Sealant vs. Caulk: According to the Adhesives and Sealants Council, there is no hard and fast definition for each; however, it is generally agreed that any product that passes the ASTM C-920, class 925 standard is a sealant. This means it has a good amount of elasticity and memory to it. Anything that doesn't pass is generally considered a caulk. Both have their uses.

Now I'm done boring you for today.....

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Old 02-28-2012, 02:15 PM   #11
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Painting bathroom- around tub/sink w/caulk?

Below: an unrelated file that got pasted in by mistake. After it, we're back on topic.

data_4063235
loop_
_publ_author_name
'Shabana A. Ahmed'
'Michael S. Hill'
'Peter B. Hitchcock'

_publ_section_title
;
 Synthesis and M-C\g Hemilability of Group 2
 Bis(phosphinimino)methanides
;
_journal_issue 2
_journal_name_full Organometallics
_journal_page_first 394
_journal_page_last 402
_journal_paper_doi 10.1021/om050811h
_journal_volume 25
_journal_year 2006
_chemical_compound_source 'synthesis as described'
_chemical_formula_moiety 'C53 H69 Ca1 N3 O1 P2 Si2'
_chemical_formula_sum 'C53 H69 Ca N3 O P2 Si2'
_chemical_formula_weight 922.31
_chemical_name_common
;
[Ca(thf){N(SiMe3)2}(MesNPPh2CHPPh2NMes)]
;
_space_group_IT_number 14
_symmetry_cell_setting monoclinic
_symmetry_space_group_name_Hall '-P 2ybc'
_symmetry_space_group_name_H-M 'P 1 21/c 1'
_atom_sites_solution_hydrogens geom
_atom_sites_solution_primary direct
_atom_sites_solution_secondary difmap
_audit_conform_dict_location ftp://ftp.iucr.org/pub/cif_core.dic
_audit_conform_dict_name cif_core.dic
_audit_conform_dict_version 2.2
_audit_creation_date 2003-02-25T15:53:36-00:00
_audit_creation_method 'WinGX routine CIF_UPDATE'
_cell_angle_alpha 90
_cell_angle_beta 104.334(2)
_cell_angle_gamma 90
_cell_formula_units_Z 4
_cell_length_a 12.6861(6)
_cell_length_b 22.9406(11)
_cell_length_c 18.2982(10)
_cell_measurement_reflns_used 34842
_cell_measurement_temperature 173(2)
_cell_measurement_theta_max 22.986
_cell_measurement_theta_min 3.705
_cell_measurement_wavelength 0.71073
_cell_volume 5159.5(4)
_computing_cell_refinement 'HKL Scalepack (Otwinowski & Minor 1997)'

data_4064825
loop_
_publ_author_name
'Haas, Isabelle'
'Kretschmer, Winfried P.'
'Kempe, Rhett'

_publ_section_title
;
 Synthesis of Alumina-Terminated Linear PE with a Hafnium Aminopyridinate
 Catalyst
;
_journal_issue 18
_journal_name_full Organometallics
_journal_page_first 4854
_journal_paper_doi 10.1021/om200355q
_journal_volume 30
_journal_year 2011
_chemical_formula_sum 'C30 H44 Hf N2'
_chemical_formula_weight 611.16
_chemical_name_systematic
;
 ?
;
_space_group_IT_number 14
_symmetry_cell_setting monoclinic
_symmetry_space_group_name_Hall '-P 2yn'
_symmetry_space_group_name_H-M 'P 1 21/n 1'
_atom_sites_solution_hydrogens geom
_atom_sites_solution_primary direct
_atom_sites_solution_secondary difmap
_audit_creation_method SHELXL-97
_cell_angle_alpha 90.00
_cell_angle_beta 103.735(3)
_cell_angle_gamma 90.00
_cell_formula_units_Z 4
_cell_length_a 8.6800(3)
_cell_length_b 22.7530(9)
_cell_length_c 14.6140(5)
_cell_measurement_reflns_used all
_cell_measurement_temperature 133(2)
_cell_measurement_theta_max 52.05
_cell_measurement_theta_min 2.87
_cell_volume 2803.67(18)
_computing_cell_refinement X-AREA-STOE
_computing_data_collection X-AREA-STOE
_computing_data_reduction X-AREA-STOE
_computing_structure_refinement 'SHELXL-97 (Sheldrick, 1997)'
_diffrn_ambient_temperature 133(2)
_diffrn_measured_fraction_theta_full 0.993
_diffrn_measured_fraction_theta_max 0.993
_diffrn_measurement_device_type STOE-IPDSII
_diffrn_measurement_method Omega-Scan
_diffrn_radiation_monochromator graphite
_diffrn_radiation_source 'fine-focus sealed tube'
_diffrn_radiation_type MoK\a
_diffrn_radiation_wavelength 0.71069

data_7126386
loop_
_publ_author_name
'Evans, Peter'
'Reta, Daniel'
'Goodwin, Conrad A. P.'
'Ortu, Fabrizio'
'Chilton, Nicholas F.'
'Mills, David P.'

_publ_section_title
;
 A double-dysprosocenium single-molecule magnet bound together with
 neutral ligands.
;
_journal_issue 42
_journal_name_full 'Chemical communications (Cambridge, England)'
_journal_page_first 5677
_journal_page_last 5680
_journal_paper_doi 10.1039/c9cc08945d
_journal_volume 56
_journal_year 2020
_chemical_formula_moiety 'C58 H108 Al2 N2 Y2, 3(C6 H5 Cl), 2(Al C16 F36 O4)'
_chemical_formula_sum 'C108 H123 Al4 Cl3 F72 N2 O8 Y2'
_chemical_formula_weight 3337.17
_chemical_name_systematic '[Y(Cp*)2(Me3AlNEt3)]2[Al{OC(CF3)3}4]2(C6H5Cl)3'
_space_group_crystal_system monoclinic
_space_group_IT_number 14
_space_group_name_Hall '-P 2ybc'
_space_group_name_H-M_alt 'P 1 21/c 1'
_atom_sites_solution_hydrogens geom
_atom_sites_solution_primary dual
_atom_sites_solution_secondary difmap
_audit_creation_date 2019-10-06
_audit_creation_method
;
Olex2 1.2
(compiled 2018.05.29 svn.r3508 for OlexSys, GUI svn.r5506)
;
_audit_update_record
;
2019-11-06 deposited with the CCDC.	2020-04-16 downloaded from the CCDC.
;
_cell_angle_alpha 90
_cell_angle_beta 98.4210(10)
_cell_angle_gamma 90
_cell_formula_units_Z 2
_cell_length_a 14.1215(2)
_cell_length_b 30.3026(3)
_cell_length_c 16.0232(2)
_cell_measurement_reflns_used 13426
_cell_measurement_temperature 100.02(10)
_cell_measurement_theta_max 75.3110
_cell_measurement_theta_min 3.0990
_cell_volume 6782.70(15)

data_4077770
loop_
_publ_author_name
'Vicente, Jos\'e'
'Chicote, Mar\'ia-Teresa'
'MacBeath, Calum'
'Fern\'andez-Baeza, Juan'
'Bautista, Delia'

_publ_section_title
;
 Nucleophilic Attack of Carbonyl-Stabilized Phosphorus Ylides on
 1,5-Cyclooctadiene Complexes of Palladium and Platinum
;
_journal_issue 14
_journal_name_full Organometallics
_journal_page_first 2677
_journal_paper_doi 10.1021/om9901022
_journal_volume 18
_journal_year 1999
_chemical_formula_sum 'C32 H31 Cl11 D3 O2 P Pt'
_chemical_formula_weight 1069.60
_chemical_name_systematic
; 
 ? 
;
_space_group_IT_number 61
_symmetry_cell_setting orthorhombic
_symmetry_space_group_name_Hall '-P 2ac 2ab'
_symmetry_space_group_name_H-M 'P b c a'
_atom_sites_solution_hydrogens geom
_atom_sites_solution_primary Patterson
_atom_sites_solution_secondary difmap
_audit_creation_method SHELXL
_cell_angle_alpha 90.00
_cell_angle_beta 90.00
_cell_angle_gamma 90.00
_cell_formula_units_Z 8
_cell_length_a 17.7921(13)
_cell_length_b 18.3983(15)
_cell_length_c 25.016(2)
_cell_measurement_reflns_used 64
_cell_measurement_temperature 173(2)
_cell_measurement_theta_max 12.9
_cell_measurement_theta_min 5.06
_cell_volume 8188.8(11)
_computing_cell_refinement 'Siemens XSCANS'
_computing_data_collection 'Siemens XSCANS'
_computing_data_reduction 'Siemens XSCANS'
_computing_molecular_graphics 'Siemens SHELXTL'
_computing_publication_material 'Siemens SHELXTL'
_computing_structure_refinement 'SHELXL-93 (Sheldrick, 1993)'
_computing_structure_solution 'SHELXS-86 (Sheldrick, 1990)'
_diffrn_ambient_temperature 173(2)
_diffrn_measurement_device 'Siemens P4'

I have had good luck with oil primer on silicone.
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Old 02-28-2012, 04:37 PM   #12
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Painting bathroom- around tub/sink w/caulk?


If you brush latex over silicone enough it will cover, it will eventually stop fish-eyeing, just keep brushing it back and forth, back and forth, back and forth. By the time you do that after two coats, it will cover. I come across it from time to time, I've maybe cut some excess off, but I've never removed the residue and I've never not been able to get it to cover eventually.

SDS, "I ain't not never found nothin to make it paintable. It is an absolute PIA to carve out and get off surfaces once dry---if you ever can." Love that qaudruple, redundant negative.